So how did this happen? Well, one reason is that food delivery people are increasingly turning to them because their e-bikes are inconvenient to charge and occasionally burst into flames. I suspect another reason is that, as e-contraptions that defy categorization continue to proliferate, they’ve outstripped the state’s capacity to register and account for them, and so the very idea of doing so has mostly gone out the window. Therefore, at a certain point, even if they weren’t involved in the business of delivering food, people probably looked around at all these high-speed e-things whizzing around and realized, “Fuck it, I’ll just ride around on an unregistered motor scooter.” (Or some enterprising vendors realized, “Fuck it, I’ll just start selling unregistered motor scooters.”) And all of this is happening against a backdrop of driver lawlessness, as well as advocates and policymakers pushing the idea that the police shouldn’t be making traffic stops.
Bike advocates have long pushed for bicycle infrastructure on the basis that, in order to increase ridership, people need to feel safe. Moreover, a robust bike network “makes cycling more accessible, and gives even more New Yorkers, including children, seniors, and families, safe access to this joyful and healthful transportation.” But how safe are children, seniors, and families supposed to feel when their path is full of people flying by on motor scooters? Thanks to drivers, the streets are inhospitable enough, so if the bike lanes are also full of motorized traffic then that’s nothing less than an existential threat to the network’s ostensible purpose. Anti-bike lane op-eds are mostly just sound and fury signifying nothing, but a bicycle lane full of motor scooters immediately ceases to be a bike lane at all.
Nevertheless, advocates and urbanists seem loath to call out this very real threat. Instead they keep remind us that cars are worse (duh), and suggest that the motor scooter riders only use the bike lanes because they feel unsafe too. (Though the number of motor scooter riders I see popping wheelies and running red lights would seem to indicate the contrary.) We don’t need enforcement, they say; all of this can simply be solved with more space. More recently, they’ve acknowledged there’s a “crisis,” though it’s been framed as a justice for workers issue, rather than another case of motorized anarchy plaguing New York City. In my opinion, this feels both deflective and reductive, given that unregistered motor scooter use is by no means limited to people engaged in food delivery.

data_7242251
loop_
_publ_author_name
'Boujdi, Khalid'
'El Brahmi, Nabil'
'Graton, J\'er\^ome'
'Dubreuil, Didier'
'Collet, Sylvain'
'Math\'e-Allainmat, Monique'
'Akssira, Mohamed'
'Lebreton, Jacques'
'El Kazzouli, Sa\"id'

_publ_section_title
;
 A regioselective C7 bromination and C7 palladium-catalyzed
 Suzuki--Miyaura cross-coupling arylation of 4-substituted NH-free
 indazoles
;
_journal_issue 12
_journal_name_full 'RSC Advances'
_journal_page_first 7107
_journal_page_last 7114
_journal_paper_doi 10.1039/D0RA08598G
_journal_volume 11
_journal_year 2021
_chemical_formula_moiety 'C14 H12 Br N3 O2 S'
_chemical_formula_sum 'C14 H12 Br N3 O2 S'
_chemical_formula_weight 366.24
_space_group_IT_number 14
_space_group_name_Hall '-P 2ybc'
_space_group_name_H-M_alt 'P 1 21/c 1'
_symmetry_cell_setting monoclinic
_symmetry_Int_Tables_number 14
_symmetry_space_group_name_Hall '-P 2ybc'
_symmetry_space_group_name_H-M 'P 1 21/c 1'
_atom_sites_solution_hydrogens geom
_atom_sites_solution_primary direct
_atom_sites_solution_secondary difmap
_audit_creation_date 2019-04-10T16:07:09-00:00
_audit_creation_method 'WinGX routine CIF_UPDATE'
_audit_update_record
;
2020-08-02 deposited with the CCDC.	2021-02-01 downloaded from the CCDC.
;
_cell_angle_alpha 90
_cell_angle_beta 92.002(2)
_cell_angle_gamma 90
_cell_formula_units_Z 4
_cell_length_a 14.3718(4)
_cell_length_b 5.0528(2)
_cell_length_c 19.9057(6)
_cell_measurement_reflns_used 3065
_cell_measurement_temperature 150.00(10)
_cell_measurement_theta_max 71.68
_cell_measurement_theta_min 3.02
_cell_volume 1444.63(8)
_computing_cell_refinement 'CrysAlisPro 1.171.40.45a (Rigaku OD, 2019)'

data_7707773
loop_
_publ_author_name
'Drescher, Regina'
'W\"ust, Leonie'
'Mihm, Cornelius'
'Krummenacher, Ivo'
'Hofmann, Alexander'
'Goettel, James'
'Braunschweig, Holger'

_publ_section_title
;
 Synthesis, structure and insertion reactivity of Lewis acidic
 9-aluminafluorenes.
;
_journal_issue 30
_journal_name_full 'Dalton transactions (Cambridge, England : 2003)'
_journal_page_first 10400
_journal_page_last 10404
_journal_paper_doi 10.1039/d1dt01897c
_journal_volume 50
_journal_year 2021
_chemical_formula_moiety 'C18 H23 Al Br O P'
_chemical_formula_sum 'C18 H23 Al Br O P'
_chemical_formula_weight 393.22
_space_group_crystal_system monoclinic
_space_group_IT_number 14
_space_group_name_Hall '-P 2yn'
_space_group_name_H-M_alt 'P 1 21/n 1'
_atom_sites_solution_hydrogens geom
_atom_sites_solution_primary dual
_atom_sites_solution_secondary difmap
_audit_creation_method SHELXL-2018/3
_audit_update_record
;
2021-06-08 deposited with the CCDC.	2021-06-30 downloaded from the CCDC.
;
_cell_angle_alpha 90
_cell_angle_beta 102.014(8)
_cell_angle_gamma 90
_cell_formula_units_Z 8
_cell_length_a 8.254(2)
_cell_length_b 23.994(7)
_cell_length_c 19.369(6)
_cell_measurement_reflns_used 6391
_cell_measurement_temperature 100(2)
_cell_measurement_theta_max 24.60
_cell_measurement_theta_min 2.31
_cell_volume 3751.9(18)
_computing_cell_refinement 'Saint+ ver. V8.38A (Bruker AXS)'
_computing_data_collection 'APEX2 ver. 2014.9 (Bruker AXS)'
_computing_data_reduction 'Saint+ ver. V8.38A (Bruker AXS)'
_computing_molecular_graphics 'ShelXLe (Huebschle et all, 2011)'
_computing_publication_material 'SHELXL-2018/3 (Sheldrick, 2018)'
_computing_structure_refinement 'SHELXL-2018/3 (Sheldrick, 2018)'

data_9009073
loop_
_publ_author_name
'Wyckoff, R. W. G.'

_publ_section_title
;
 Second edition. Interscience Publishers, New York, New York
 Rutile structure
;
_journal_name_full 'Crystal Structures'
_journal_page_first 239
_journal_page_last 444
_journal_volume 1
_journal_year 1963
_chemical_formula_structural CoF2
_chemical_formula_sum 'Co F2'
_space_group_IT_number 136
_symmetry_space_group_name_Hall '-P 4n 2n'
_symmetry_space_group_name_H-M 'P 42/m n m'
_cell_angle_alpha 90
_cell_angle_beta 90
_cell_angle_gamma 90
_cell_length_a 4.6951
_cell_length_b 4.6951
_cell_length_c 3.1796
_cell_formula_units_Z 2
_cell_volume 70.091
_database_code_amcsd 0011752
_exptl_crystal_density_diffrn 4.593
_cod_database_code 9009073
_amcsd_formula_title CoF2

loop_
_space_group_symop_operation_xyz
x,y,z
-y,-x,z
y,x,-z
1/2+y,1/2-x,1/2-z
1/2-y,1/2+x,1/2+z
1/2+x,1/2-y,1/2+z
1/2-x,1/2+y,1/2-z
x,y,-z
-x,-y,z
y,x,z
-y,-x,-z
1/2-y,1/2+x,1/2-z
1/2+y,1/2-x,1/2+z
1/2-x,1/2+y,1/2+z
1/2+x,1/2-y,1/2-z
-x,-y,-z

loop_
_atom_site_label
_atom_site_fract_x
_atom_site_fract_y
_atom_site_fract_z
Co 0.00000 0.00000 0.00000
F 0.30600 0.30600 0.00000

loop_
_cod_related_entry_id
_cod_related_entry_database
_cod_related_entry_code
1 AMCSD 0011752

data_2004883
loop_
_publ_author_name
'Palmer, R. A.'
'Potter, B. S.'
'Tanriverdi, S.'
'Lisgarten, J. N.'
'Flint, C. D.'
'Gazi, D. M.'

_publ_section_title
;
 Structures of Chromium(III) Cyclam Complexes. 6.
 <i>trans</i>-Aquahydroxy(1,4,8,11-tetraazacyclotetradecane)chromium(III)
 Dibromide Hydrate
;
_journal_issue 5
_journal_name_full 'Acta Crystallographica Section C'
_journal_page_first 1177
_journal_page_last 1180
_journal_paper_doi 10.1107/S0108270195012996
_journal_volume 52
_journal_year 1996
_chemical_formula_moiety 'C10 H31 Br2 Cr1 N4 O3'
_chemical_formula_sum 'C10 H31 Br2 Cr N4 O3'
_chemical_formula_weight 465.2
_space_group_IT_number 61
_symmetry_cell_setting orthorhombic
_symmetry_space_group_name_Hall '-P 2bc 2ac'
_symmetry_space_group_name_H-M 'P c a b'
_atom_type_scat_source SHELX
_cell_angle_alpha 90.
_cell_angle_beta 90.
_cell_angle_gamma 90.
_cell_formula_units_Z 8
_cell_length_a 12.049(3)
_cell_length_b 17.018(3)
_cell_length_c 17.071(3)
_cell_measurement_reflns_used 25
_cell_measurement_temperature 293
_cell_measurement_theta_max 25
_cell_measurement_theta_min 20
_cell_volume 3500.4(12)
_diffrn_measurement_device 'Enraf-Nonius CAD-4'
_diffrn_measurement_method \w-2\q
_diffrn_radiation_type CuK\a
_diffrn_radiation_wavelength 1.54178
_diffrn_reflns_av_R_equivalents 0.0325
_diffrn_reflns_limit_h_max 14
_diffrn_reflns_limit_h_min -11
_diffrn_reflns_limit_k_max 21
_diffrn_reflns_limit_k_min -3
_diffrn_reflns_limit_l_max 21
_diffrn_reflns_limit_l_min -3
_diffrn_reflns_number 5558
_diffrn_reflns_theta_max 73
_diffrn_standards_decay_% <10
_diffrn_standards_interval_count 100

There’s no question that New York City yields a disproportionately large amount of public space to the automobile. At the same time, this would not be the case had we not surrendered so much of that space in the first place. So as New York City’s nascent bike lane network experiences an unprecedented incursion of motorized traffic, it’s at least worth discussing whether or not we should take more focused and decisive action now, rather than relying on making “more space for all modes,” which is the sort of change it takes decades to effect. Hey, maybe New York City’s bike lanes becoming “any motor vehicle that’s not a car lanes” is inevitable. But what if enforcement (which we’re now seeing, at least on Twitter) isn’t such a dirty word after all? What if allowing e-bikes in parks is like when the city finally relented and allowed overnight parking? What if it’s just the thin end of the wedge?
Yes, in the long term, it would be great if New York City had a bicycle lane, and an e-bike lane, and a motor scooter lane, and a lane for people who like to ride Onewheels while juggling. But until then, it’s fairly simple: if you ride a motor scooter or a motorcycle, there’s already a lane for you, and it’s the motor vehicle lane. Hey, if it’s not to your satisfaction, you can always start an advocacy group. Want advice on how to do that? Just ask the cyclists, they’ve been advocating for themselves for well over a century.